Monday, March 10, 2014
The January thaw underway this weekend continues today with a stellar afternoon. Highs will reach the mid 40s today with temperatures staying in the 30s across ski country. While it will be bright and sunny today, there is a freezing rain advisory for the mountains later tonight and early Tuesday. If you will be driving through the areas in pink on the map, know road conditions will be highly variable for the morning commute Tuesday.
This will be a nice afternoon to be outside if you don’t mind a bit of a breeze. Sunshine will be abundant all day and most places will see nearly 100% of the available sunshine. If you have been suffering from Seasonal Affective Disorder this year, these sunny days are opportunities to use the sunlight to help alleviate those feelings. Staying in the sun just 15 minutes can make you feel a lot better. It can be difficult to find time to do this, but taking a walk at lunch is a great way to achieve this goal.
Our weather takes a downhill turn Tuesday as a weak system approaches the area. This will bring clouds and a period of rain for the second day of the work week. The rain looks to begin just prior to the morning commute which means wet roads and a longer commute into work. The precipitation will end by sunset and roads should have a chance to dry out by then. Because it will be colder in the foothills and mountains, some of those areas could see some icing. This is a small event so the amount of any ice that does accumulate will be small.
I'll be updating my latest thinking on the forecast on Twitter @growingwisdom. I'd love to chat with you there.
Temperatures continue mild much of this week so the bulk, if not all precipitation will fall in the form of rain. A few more rain or snow showers can occur Wednesday and Thursday. Thursday we will have to watch a storm system moving to our east. The proximity of the storm to the coastline will determine how heavy our precipitation is on Thursday and also what for it will be in. Right now, I don’t expect enough cold air for much snow in Portland, although as you move inland some snow could occur. This system could also easily miss us, more on this as we get closer to Thursday.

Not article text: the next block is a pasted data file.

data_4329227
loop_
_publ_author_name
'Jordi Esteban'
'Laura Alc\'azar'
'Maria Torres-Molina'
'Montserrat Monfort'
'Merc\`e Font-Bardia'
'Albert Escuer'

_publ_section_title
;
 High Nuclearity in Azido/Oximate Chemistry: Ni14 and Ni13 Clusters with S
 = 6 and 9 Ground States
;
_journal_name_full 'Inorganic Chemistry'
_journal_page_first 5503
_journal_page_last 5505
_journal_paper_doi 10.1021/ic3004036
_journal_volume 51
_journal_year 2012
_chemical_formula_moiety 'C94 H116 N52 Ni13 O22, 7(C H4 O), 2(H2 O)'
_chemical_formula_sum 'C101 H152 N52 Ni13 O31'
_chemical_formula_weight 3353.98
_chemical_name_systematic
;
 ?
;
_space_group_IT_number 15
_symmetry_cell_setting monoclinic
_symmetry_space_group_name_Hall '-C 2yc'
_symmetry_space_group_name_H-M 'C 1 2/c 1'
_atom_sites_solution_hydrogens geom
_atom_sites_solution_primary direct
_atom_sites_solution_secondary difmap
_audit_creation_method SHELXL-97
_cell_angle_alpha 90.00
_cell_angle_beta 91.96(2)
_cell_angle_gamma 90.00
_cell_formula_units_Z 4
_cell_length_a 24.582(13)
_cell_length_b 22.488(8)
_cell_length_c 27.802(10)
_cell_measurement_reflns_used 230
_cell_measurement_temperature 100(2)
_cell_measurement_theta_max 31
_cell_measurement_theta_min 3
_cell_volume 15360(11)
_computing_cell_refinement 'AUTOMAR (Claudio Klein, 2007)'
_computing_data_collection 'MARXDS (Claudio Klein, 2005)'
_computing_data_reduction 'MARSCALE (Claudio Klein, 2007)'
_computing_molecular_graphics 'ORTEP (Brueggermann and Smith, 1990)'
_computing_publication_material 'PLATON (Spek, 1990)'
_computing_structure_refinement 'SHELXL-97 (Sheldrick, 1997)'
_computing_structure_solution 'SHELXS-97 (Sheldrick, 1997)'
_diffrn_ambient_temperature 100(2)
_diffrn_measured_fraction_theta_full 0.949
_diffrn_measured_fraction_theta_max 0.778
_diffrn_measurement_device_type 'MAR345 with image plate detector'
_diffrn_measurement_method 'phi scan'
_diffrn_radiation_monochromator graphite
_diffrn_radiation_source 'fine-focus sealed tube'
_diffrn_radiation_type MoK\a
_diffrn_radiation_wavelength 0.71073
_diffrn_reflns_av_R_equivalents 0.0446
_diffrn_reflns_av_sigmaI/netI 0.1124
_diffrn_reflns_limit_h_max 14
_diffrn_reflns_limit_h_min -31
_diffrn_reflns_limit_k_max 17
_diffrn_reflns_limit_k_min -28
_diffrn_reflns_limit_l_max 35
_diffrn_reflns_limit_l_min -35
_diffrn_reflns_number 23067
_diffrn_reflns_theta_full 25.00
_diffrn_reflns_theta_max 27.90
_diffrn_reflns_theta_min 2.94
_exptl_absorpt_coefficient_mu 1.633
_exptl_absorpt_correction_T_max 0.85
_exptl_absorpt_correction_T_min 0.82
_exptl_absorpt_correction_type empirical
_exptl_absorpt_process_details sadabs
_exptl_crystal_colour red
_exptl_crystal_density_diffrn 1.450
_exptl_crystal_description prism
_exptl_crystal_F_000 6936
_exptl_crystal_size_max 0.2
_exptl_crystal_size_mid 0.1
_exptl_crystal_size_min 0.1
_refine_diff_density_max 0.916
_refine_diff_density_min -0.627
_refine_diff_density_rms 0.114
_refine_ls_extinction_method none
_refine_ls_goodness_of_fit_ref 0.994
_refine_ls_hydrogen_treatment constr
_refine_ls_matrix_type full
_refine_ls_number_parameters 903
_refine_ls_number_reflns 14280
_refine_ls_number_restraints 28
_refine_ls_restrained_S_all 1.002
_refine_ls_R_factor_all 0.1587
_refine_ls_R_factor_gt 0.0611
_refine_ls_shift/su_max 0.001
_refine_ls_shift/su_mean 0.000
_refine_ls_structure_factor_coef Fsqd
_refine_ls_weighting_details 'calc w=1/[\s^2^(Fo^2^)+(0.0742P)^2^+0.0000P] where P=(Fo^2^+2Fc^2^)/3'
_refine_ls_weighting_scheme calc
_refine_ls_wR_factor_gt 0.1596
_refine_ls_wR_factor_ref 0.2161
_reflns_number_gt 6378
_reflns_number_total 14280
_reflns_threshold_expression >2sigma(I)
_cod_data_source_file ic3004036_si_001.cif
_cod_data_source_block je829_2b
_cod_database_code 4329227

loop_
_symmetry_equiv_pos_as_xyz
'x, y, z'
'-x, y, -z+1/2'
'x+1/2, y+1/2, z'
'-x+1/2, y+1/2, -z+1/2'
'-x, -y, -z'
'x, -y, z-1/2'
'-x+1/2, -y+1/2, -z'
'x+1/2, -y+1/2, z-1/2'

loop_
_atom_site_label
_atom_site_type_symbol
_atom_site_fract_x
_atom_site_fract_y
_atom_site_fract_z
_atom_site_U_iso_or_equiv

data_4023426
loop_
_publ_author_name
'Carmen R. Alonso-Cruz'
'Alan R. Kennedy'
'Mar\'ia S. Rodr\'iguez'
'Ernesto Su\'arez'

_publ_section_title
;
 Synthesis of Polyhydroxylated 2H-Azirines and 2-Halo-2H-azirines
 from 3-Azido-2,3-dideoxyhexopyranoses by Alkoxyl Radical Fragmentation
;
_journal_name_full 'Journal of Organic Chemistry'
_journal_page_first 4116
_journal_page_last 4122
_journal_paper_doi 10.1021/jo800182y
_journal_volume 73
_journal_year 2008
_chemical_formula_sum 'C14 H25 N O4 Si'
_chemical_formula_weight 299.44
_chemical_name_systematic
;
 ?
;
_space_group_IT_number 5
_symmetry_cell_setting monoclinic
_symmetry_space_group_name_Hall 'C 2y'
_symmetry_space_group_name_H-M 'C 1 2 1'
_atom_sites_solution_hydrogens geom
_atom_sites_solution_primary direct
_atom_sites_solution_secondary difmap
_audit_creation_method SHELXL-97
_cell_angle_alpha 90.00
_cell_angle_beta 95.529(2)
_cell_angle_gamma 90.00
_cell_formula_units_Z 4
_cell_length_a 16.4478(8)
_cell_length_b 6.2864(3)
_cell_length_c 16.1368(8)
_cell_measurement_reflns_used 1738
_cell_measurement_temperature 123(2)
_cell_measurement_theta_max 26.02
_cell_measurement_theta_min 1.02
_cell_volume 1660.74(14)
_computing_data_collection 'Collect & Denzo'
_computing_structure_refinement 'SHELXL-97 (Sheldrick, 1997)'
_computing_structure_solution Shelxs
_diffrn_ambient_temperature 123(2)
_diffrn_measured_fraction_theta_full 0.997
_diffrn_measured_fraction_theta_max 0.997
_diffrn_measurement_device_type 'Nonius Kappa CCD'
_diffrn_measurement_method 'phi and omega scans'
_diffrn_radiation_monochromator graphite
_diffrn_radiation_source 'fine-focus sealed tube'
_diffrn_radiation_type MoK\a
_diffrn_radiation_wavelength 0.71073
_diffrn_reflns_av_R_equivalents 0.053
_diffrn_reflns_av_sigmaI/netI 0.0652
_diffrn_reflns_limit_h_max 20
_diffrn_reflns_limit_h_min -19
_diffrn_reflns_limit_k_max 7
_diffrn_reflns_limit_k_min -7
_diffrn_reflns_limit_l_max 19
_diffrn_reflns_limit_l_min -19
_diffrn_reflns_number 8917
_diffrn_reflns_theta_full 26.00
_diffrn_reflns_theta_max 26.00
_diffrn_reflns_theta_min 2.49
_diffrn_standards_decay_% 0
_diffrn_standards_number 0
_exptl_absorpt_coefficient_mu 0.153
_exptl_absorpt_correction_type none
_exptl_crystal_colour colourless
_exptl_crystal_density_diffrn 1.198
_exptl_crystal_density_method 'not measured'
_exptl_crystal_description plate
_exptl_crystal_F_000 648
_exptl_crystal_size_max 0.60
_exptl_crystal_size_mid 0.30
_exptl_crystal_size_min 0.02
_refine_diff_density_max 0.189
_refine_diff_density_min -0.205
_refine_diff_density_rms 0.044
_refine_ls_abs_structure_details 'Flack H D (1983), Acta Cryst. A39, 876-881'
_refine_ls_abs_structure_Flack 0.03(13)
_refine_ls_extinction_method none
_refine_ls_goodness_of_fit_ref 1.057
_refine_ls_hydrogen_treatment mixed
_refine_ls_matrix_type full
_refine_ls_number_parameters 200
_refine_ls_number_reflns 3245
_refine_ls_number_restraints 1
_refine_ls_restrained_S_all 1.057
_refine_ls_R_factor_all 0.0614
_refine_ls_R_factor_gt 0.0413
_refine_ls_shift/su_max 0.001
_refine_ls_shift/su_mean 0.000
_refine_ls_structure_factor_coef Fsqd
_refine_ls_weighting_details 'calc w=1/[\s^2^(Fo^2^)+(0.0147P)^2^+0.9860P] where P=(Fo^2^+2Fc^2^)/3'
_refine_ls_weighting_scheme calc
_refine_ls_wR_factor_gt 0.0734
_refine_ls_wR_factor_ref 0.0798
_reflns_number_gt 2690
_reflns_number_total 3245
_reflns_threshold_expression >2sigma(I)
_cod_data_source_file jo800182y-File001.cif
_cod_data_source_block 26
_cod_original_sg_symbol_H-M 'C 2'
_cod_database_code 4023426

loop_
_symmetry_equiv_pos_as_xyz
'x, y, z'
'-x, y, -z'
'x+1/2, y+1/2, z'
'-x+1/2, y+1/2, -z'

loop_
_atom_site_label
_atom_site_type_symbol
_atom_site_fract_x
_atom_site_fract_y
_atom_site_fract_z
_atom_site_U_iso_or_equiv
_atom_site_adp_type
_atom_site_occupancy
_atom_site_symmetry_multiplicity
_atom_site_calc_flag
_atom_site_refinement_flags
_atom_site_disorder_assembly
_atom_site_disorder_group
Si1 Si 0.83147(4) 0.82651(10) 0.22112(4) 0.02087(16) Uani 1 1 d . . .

Thaws in January while often part of winter, are not welcome for everyone. The ski areas hate seeing a warm week after having the snowpack build during the first part of winter. If you earn a living sanding and plowing, a break in your cash flow for too long can be difficult. Looking ahead I don’t see any big storms in sight.
There are so many tools and maps I can use to make a long range forecast. One of the easiest to understand is now much snow, in total, will fall over a period of time. The map below shows how much snow might fall from today until about January 23rd. Of course, this map isn’t accurate. The reason I use it is to see trends. What it tells me is it will be mild along the coast and colder inland and if a storm occurs, the heaviest snow would be inland and over the mountains. This is in stark contrast to the same maps back in late December which showed much of the upcoming snow would be along the coast. It’s but one piece of information, but still helps predict the upcoming weather.
David Epstein has been a meteorologist for more than 25 years. He spent 16 years in Boston and currently freelances at WGME13 in Portland.
In 2006, David founded GrowingWisdom.com, a business producing educational and marketing videos for the green industry. He currently is a professor at Framingham State College, teaches Jan Plan at Colby College and owns Bloomscapes Inc., a landscape design business.
David authored "Gardens Of New England" and his work has been published in Grolier's Science Annual for 10 years. He lives in South Natick, Mass., and has a summer home in Harpswell.